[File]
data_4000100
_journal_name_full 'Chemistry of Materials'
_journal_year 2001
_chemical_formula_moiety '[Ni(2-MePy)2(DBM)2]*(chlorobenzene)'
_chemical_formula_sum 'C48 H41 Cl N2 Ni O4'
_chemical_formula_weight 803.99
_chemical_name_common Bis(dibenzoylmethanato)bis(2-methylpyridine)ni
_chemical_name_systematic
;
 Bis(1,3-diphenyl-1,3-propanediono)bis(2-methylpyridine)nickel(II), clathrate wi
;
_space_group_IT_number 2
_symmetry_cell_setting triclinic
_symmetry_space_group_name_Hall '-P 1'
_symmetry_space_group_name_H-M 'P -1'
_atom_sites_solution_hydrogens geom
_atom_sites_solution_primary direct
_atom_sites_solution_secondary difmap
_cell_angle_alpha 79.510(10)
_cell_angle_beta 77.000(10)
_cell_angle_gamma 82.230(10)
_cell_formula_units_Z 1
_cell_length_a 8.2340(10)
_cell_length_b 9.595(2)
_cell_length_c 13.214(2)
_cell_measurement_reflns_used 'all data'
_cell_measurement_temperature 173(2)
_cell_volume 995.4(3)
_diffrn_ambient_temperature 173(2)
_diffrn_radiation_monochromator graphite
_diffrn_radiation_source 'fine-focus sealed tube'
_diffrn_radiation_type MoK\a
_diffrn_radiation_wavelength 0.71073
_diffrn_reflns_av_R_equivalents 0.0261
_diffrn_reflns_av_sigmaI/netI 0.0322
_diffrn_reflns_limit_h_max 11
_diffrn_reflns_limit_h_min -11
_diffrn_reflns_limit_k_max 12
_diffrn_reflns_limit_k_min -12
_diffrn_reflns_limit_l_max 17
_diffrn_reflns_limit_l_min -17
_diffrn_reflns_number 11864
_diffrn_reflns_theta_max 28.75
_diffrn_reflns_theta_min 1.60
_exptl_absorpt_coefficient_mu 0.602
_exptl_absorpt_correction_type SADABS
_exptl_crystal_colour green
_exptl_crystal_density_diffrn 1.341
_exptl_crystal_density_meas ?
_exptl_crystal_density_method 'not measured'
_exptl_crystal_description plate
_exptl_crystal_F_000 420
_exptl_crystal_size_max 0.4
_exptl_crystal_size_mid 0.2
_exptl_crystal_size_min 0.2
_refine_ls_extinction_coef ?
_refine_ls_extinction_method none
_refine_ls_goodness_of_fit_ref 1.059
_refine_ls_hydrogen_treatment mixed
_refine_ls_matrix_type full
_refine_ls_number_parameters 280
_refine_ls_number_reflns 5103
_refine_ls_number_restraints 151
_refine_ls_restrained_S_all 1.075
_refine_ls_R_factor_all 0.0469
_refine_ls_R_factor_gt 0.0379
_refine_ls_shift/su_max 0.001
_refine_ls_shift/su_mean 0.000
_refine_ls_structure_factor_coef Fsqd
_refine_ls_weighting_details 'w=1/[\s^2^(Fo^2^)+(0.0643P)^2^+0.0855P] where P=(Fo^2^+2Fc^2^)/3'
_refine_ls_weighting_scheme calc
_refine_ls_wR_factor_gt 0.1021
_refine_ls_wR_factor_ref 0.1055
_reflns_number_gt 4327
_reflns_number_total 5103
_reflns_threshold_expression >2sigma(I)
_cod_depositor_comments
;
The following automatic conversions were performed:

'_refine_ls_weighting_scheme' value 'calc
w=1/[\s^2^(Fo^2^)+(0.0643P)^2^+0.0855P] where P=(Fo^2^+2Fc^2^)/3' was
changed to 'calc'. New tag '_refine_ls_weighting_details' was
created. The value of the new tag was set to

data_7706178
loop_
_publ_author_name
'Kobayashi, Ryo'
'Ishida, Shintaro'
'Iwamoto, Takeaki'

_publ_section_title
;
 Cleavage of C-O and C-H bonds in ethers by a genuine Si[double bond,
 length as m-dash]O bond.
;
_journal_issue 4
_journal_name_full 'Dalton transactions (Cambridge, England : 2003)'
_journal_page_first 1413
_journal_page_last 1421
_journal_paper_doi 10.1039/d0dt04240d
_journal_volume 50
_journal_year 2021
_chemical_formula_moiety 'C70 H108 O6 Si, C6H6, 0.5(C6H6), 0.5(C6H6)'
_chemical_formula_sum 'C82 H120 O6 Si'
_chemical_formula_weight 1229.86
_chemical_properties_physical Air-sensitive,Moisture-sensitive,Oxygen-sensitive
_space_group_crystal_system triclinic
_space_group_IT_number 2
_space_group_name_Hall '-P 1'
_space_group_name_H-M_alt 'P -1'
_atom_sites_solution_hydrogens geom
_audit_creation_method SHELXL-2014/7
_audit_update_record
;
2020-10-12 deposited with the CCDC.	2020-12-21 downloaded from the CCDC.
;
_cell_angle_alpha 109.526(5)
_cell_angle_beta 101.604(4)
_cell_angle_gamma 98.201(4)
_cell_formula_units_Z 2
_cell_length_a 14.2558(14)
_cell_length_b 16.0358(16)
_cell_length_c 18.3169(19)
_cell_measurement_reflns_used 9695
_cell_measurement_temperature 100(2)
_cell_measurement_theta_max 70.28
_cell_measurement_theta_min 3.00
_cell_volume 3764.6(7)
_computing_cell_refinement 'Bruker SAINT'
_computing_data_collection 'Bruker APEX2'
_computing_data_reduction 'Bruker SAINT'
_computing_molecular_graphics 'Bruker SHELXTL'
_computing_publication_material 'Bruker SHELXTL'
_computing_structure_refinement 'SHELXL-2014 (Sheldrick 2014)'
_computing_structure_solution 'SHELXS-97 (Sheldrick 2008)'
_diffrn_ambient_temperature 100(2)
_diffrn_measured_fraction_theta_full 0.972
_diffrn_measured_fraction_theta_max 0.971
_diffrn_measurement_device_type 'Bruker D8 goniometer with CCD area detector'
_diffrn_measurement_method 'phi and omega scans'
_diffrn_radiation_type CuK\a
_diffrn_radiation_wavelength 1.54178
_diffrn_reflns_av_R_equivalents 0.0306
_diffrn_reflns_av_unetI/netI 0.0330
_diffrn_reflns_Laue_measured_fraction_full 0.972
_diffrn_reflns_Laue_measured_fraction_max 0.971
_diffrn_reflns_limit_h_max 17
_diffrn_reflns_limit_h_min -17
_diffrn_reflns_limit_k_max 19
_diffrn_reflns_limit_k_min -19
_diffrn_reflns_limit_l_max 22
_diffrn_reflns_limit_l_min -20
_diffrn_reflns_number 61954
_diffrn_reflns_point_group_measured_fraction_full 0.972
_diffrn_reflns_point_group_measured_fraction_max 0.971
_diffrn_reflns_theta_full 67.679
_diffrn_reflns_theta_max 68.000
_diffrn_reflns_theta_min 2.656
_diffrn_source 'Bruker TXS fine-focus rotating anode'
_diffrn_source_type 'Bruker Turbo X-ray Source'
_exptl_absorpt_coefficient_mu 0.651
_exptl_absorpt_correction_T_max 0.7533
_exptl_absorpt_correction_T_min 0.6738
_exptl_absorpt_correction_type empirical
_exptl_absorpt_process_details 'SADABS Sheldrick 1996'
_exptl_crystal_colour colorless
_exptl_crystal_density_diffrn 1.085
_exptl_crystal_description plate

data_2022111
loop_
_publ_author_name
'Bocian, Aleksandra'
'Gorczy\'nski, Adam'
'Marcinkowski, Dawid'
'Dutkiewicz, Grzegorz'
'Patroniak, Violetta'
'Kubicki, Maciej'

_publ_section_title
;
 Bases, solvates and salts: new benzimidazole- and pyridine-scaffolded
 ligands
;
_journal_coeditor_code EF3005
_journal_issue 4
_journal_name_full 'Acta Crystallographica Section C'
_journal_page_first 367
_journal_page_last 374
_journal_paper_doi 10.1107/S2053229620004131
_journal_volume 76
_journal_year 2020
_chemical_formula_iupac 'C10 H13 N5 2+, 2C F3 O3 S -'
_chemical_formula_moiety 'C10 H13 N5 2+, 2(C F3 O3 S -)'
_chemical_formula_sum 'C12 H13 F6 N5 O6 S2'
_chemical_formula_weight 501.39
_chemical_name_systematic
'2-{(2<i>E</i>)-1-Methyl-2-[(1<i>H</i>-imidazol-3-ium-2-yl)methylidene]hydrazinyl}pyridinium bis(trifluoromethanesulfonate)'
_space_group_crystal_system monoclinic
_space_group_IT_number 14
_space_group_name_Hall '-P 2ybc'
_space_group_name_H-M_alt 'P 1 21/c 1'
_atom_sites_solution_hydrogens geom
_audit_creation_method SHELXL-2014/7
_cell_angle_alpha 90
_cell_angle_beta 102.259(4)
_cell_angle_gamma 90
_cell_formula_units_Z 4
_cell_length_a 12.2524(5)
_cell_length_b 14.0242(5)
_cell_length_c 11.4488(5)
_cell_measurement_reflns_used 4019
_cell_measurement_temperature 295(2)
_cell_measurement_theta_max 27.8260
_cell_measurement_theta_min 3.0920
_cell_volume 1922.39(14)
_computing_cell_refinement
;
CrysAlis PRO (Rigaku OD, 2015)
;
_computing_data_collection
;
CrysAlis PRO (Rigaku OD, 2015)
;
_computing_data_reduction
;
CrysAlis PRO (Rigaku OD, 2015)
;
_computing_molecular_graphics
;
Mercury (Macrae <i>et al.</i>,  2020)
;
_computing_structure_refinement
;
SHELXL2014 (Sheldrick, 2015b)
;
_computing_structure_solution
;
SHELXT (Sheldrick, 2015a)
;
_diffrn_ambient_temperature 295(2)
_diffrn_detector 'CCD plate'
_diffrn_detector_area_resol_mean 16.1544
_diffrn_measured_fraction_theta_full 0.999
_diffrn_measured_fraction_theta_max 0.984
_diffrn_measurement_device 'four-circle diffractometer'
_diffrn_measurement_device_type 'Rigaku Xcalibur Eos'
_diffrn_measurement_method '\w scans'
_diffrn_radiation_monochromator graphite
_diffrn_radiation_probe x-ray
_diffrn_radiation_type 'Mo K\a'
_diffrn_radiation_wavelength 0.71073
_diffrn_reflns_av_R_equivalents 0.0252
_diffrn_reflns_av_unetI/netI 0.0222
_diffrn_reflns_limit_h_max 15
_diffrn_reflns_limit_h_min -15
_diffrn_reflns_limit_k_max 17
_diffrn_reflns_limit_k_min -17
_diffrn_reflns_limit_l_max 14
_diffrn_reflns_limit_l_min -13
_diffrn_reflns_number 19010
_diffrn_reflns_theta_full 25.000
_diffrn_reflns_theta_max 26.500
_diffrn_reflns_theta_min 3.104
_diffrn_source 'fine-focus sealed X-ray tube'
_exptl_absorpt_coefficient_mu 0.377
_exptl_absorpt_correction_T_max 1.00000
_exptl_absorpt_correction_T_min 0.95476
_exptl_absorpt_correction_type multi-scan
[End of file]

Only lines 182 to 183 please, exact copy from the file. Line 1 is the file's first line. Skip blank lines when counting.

_journal_coeditor_code EF3005
_journal_issue 4